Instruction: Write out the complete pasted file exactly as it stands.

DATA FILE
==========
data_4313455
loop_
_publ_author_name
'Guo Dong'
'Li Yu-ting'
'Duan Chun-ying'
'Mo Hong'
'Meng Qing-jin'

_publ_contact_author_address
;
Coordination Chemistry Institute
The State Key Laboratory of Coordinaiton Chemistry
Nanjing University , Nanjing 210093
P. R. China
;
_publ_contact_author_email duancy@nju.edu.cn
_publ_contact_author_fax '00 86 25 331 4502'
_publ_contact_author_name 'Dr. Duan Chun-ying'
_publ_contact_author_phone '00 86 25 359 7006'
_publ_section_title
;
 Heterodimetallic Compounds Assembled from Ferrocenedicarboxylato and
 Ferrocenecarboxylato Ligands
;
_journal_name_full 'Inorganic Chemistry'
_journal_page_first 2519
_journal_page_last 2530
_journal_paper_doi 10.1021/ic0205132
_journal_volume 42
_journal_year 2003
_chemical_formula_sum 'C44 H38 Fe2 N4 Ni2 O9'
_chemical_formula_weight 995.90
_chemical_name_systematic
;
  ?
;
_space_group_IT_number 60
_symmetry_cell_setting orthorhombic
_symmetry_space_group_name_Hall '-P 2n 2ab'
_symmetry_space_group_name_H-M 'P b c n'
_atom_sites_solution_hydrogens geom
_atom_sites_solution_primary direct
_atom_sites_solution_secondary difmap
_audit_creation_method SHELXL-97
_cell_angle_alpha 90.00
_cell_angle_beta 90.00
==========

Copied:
data_4313455
loop_
_publ_author_name
'Guo Dong'
'Li Yu-ting'
'Duan Chun-ying'
'Mo Hong'
'Meng Qing-jin'

_publ_contact_author_address
;
Coordination Chemistry Institute
The State Key Laboratory of Coordinaiton Chemistry
Nanjing University , Nanjing 210093
P. R. China
;
_publ_contact_author_email duancy@nju.edu.cn
_publ_contact_author_fax '00 86 25 331 4502'
_publ_contact_author_name 'Dr. Duan Chun-ying'
_publ_contact_author_phone '00 86 25 359 7006'
_publ_section_title
;
 Heterodimetallic Compounds Assembled from Ferrocenedicarboxylato and
 Ferrocenecarboxylato Ligands
;
_journal_name_full 'Inorganic Chemistry'
_journal_page_first 2519
_journal_page_last 2530
_journal_paper_doi 10.1021/ic0205132
_journal_volume 42
_journal_year 2003
_chemical_formula_sum 'C44 H38 Fe2 N4 Ni2 O9'
_chemical_formula_weight 995.90
_chemical_name_systematic
;
  ?
;
_space_group_IT_number 60
_symmetry_cell_setting orthorhombic
_symmetry_space_group_name_Hall '-P 2n 2ab'
_symmetry_space_group_name_H-M 'P b c n'
_atom_sites_solution_hydrogens geom
_atom_sites_solution_primary direct
_atom_sites_solution_secondary difmap
_audit_creation_method SHELXL-97
_cell_angle_alpha 90.00
_cell_angle_beta 90.00